In Obeidallah’s previously cited appraisal of President Obama’s “weaponized comedy”, he acknowledged the effectiveness of addressing criticisms in a stand-up comedy setting, commenting that, “there’s nothing more effective- and satisfying- than causing a room full of people to laugh at your opponents or their views.” Obeidallah’s commentary resonates with particular aspects of humour theory, particularly with those of French philosopher Henri Bergson’s conservative theory of laughter, in which he argued that humour acts inherently as a form of social corrective to adversarial behaviour. In President Obama’s mocking of the birther theory, I argue that he can be seen to be in part invoking aspects of Bergson’s corrective theory by ridiculing and trivialising it, utilising what Bergson argued was laughter’s major function to “intimidate by humiliating.” Obeidallah and Bergson’s analyses illustrate the power of humour to silence adversarial opinion, demonstrating its usefulness in critiquing and trivialising forms of political criticism and resistance. They also allow room for more strategic readings of President Obama’s stand-up comedy addresses and his tackling of controversial issues through the comic mode.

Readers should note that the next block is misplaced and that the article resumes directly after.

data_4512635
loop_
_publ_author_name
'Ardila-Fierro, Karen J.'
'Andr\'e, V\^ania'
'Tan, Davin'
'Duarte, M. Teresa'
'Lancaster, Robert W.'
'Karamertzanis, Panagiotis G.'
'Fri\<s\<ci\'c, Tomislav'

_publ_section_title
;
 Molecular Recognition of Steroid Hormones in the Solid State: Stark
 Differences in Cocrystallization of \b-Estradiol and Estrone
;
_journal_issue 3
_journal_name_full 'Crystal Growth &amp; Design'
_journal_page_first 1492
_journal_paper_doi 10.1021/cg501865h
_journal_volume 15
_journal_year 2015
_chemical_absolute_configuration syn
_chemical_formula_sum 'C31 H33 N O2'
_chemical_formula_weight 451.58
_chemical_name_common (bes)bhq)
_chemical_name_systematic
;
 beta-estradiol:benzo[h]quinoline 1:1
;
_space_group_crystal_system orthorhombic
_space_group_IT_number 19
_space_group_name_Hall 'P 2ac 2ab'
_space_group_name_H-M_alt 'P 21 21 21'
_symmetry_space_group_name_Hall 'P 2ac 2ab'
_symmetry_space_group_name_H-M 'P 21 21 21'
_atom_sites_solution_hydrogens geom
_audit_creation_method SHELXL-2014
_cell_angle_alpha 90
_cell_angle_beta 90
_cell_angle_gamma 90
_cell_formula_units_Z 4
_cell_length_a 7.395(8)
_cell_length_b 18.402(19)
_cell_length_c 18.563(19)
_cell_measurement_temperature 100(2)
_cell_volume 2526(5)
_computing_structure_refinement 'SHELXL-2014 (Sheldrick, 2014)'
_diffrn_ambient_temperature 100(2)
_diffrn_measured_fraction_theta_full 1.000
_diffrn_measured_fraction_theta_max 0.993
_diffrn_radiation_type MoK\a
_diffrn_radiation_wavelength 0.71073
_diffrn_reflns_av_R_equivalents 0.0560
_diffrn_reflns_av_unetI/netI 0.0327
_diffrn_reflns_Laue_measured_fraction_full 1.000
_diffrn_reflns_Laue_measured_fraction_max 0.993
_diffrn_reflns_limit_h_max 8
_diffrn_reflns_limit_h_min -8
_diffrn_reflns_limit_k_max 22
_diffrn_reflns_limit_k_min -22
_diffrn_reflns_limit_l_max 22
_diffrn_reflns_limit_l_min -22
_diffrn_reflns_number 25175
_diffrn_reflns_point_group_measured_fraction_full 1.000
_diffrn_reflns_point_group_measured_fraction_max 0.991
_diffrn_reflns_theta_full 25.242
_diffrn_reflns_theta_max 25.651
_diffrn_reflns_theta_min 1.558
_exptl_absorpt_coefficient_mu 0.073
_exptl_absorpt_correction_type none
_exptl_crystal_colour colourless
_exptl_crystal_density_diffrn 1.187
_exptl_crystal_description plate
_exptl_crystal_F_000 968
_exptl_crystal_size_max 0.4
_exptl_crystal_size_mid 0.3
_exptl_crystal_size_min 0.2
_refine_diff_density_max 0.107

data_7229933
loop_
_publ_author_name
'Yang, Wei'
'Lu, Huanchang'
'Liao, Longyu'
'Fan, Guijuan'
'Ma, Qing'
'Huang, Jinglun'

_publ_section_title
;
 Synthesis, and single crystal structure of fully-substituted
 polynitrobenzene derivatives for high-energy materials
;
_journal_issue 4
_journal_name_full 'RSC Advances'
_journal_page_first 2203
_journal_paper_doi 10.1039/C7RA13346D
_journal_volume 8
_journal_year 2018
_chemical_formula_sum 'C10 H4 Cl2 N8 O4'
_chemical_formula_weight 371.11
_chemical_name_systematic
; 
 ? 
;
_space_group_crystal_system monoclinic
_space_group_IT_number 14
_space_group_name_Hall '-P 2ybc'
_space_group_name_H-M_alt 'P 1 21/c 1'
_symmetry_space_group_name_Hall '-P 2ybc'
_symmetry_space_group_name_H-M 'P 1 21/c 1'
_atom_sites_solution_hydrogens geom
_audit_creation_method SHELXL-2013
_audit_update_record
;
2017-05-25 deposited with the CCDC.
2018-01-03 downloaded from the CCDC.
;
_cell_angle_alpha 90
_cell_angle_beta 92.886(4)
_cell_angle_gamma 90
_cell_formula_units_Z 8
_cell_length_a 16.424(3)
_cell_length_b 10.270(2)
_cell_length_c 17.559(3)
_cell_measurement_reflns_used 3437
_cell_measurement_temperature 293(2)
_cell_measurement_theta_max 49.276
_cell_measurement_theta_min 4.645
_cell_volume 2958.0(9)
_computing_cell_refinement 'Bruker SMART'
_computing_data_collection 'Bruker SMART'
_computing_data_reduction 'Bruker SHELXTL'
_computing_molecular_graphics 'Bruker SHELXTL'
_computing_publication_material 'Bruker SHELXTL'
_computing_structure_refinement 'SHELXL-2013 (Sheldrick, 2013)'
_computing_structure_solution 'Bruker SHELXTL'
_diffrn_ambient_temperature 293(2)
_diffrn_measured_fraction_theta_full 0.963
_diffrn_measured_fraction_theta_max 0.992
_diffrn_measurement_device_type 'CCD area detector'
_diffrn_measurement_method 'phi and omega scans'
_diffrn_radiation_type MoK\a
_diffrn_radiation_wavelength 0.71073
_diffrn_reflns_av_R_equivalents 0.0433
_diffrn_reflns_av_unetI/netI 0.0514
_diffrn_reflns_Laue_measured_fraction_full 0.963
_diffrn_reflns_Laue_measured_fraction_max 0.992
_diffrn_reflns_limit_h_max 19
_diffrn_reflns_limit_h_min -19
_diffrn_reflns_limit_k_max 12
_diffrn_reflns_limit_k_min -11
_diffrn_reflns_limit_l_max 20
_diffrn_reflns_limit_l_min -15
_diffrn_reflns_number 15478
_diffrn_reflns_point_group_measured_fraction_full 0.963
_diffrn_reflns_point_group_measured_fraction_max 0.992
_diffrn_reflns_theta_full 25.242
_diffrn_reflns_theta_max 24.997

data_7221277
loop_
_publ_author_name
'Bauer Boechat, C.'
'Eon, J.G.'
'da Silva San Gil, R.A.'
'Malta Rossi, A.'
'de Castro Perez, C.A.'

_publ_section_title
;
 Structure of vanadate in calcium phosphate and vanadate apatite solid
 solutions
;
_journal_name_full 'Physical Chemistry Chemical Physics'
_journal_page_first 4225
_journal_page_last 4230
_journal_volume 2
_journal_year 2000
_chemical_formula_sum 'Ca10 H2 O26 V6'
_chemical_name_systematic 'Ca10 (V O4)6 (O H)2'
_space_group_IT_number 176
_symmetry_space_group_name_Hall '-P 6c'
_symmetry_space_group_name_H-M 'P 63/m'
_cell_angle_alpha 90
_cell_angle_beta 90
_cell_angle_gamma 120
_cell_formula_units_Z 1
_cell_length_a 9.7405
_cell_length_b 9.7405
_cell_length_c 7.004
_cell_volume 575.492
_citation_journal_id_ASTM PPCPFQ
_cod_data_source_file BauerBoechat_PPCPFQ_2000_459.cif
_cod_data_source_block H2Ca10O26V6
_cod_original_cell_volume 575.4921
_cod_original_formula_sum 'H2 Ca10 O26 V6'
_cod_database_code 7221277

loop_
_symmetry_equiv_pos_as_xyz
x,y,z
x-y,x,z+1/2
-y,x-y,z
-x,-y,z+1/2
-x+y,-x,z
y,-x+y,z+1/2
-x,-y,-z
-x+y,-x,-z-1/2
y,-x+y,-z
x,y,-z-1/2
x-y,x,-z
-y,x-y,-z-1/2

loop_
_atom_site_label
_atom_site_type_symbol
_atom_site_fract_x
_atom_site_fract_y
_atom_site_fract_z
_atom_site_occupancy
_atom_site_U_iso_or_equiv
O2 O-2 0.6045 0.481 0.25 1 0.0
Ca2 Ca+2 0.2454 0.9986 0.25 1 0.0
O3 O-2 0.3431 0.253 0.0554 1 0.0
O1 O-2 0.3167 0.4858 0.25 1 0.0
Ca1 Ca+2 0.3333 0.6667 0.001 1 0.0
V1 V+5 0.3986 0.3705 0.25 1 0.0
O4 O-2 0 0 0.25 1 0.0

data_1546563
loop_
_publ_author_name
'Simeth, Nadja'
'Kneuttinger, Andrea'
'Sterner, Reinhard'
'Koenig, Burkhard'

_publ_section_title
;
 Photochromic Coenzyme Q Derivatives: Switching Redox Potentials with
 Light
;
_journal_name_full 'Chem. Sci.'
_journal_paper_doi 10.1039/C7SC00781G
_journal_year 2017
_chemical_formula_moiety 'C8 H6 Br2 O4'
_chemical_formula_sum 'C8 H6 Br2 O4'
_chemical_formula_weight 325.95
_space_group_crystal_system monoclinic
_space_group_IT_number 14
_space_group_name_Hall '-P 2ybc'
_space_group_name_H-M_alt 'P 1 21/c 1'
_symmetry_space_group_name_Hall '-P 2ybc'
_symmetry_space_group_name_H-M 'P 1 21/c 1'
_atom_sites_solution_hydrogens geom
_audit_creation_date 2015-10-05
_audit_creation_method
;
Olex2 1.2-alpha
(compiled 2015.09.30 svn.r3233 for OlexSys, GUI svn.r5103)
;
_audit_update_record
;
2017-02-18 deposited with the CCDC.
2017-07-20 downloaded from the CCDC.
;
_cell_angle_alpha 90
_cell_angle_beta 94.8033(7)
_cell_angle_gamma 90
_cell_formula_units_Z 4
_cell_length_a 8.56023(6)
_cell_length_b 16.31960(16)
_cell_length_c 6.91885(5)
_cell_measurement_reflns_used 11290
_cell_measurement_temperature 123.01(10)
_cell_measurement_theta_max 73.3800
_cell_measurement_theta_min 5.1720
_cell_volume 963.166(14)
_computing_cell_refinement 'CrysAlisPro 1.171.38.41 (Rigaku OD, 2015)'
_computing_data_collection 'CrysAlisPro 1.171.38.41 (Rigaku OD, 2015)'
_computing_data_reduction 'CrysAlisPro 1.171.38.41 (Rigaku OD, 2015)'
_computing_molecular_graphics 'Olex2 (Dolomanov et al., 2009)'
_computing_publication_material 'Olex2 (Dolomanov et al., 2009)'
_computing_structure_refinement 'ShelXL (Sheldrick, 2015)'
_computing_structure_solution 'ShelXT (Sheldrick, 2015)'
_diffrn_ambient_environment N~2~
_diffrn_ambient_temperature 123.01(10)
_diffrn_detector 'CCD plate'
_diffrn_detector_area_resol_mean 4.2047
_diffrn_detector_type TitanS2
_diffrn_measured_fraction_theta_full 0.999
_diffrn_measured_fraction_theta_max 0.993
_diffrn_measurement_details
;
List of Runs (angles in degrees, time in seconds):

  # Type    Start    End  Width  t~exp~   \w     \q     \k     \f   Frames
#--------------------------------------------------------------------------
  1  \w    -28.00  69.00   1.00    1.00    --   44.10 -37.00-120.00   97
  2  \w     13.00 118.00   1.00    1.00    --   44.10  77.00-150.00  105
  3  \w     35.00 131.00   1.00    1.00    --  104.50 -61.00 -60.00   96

Quoted in Green, Joshua, “Funny Business”, The Atlantic, Vol. 293, No. 4, May 2004, p.g 5. Web. https://www.theatlantic.com/magazine/archive/2004/05/funny-business/302934/.
 Smith, Ben & Beltrone, Gabriel, “Prep and circumstance”, Politico, 30th April 2010, p.1, p.g 3, Web. http://www.politico.com/story/2010/04/prep-and-circumstance-036487?o=1. Last accessed on May 22nd 2016.
 Obeidallah, Dean, “How Obama has weaponized wit”, CNN, March 22nd 2013, p.g 1. Web. http://edition.cnn.com/2013/03/21/opinion/obeidallah-presidential-jokes/. Last accessed on May 22nd 2016.